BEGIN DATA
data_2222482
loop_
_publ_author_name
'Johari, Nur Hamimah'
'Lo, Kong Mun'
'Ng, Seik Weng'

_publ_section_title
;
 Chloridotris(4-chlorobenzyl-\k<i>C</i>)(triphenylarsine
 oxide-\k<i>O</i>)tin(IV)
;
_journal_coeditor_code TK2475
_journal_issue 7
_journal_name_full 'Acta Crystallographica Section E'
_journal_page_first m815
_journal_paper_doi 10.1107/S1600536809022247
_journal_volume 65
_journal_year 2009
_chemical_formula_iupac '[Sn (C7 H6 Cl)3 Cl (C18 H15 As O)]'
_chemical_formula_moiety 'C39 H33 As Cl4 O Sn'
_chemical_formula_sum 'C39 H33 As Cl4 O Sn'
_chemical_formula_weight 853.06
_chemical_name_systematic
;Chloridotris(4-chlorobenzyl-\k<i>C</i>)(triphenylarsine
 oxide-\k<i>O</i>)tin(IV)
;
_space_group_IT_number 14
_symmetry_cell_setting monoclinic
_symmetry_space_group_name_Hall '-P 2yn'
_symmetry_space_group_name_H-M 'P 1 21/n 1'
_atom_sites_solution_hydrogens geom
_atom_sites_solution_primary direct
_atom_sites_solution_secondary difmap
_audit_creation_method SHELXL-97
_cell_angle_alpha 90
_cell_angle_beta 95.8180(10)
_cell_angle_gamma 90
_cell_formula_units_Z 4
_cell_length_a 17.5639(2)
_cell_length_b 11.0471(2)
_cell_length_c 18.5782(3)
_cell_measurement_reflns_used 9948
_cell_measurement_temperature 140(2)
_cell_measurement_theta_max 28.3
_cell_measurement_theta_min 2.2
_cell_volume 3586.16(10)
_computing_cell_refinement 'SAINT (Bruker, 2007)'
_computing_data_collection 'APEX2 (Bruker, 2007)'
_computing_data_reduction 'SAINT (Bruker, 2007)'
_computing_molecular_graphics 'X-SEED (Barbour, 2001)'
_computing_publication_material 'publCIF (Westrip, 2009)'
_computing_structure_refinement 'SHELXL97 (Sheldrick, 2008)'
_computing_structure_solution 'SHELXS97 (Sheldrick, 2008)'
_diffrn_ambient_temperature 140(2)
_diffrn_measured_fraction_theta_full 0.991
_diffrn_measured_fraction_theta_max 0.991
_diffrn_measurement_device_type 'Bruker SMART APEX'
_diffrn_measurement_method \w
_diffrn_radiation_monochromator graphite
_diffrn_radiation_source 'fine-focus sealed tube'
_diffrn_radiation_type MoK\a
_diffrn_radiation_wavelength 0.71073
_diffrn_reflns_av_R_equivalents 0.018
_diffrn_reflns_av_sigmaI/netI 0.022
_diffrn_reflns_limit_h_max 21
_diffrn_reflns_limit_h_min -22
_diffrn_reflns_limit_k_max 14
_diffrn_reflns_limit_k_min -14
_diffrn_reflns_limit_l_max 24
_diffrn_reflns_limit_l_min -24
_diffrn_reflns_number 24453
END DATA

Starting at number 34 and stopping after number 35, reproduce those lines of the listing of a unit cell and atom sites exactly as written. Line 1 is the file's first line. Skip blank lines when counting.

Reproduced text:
_audit_creation_method SHELXL-97
_cell_angle_alpha 90